While non-numismatic, we can't help but be intrigued by the audacity and cleverness of bank robbers who make off with piles and piles of cash. The April 2010 issue of Wired magazine has a fascinating article about a high-tech thief who got away again and again until finally brought down by a team of investigators from Winnipeg, Canada. Here are some excerpts from that lengthy and fascinating article.
Blanchard began mastering the workings of myriad mechanical devices and electronics. He became obsessed with cameras and surveillance: documenting targets, his own exploits, and his huge piles of money. Befitting a young tech enthusiast, he emptied an entire RadioShack one Easter Sunday. At age 16, he bought a house with more than $100,000 in cash. (He hired a lawyer to handle the money and sign the deal on his behalf.)
In 2001, Blanchard was driving around Edmonton when he saw a new branch of the Alberta Treasury bank going up. His internal algorithm calculated low risk, and he began to case the target meticulously.
As the bank was being built, Blanchard frequently sneaked inside — sometimes at night, sometimes in broad daylight, disguised as a delivery person or construction worker. There's less security before the money shows up, and that allowed Blanchard to plant various surveillance devices in the ATM room. He knew when the cash machines were installed and what kind of locks they had. He ordered the same locks online and reverse engineered them at home. Later he returned to the Alberta Treasury to disassemble, disable, and remount the locks.
The take at this bank was a modest 60 grand, but the thrill mattered more than the money anyway. Blanchard's ambition flowered, as did his technique.
Blanchard targeted a half-dozen banks over the next few years. He'd get in through the air-conditioning ductwork, at times contorting his body to fit inside really tight spaces. Other times, he would pick the locks. If there were infrared sensors, he'd use IR goggles to see the beams. Or he'd simply fool the sensor by blocking the beam with a lead film bag.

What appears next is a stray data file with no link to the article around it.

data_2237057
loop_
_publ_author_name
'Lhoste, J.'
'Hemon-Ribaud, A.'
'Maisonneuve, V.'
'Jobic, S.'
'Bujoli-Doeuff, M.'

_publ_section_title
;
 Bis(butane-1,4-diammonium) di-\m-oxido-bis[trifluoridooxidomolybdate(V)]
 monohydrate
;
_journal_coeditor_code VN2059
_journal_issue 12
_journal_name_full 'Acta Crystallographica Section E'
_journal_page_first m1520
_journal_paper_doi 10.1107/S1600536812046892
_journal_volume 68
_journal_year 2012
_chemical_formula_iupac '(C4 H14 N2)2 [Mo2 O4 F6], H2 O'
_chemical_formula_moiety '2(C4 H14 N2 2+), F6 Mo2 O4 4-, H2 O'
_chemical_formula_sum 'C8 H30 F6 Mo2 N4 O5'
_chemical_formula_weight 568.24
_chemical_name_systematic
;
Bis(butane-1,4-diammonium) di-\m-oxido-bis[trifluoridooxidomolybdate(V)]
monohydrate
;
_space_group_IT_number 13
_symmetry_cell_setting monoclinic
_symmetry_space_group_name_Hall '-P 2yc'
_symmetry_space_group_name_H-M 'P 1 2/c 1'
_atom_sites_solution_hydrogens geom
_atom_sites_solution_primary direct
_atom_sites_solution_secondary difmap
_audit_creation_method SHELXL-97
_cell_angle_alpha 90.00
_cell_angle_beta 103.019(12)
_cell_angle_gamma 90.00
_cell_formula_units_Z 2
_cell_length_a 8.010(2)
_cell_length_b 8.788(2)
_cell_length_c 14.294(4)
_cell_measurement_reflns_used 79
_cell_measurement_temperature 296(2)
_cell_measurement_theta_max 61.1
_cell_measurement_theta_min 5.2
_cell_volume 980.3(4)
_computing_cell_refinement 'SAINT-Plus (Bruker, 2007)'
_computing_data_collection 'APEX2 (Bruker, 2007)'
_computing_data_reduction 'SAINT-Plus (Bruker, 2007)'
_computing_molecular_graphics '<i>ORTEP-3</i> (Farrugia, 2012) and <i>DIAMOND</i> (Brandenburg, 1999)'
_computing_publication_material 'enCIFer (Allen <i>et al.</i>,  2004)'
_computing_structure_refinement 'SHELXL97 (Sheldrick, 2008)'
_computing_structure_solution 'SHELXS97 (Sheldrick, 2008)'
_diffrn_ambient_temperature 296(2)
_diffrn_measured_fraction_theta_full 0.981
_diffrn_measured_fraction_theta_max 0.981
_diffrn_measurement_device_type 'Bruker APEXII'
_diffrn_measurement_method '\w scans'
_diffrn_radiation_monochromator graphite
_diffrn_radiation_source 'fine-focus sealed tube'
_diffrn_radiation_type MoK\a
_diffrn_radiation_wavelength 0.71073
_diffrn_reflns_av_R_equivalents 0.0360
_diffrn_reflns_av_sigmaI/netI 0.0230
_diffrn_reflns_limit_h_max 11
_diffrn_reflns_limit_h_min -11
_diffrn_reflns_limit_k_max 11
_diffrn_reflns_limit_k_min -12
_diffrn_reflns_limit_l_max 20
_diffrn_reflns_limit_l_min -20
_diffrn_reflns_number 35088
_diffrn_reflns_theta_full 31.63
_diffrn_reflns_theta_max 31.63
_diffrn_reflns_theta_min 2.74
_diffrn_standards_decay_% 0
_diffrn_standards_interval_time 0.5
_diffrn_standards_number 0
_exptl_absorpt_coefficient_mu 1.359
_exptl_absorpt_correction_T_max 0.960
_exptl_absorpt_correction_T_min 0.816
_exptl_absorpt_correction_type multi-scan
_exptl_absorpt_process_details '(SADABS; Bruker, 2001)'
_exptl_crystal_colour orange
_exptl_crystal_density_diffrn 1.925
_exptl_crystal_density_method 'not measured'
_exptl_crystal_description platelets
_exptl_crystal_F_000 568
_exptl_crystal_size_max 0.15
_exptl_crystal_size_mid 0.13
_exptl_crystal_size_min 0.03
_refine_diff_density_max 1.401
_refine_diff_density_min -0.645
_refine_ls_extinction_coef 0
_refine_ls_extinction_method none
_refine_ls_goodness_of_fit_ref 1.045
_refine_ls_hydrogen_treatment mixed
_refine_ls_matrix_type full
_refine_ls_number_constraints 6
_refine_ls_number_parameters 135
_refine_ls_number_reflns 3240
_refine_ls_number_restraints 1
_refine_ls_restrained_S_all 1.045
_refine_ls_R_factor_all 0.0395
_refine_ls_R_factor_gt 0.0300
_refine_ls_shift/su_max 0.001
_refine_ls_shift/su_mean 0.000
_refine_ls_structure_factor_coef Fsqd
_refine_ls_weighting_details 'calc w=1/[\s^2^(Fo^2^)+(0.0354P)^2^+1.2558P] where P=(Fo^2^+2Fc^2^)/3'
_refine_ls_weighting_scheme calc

He assembled an arsenal of tools: night-vision cameras, long-range lenses, high-gain antennas that could pick up the feeds from the audio and video recorders he hid inside a bank, scanners programmed with the encryption keys for police frequencies. He always had a burglary kit on hand containing ropes, uniforms, cameras, and microphones. In the Edmonton branch of the Bank of Nova Scotia, which he hit in 2002, he installed a metal panel near the AC ducts to create a secret crawl space that he could disappear into if surprised by police.
Such evasive action was never required, however, in part because Blanchard had also memorized the mechanics of the Mas-Hamilton and La Gard locks that many banks used for their ATMs. (These are big, complicated contraptions, and when police later interrogated Blanchard, they presented him with a Mas-Hamilton lock in dozens of pieces. He stunned them by reassembling it in 40 seconds.)
After midnight on Saturday, May 15, 2004, as the northern prairie winter was finally giving way to spring, Blanchard walked up to the front door of the Canadian Imperial Bank of Commerce in the Mega Centre, a suburban development in Winnipeg. He quickly jimmied the lock, slipped inside, and locked the door behind him. It was a brand-new branch that was set to open for business on Monday, and Blanchard knew that the cash machines had been loaded on Friday.
There were seven machines, each with four drawers. He set to work quickly, using just the right technique to spring the machines open without causing any telltale damage. Well rehearsed, Blanchard wheeled out boxes full of cash and several money counters, locked the door behind him, and headed to a van he had parked nearby.
Eight minutes after Blanchard broke into the first ATM, the Winnipeg Police Service arrived in response to the alarm. However, the officers found the doors locked and assumed the alarm had been an error. As the police pronounced the bank secure, Blanchard was zipping away with more than half a million dollars.
After spending so much time chasing Blanchard — and then talking to him — McCormick and Levasseur developed a grudging regard for his abilities. And Blanchard grew to admire their relentless investigation. Like a cornered hacker who trades his black hat for white, Blanchard took on a new challenge: working the system from the inside. He provided such good information that McCormick and Levasseur were able to put together an eight-hour presentation for law enforcement and banking professionals. “When those guys hear what Blanchard told us,” McCormick says, “you can hear their a**holes pucker shut.”
To read the complete article, see:
Art of the Steal: On the Trail of World's Most Ingenious Thief
Wayne Homren, Editor
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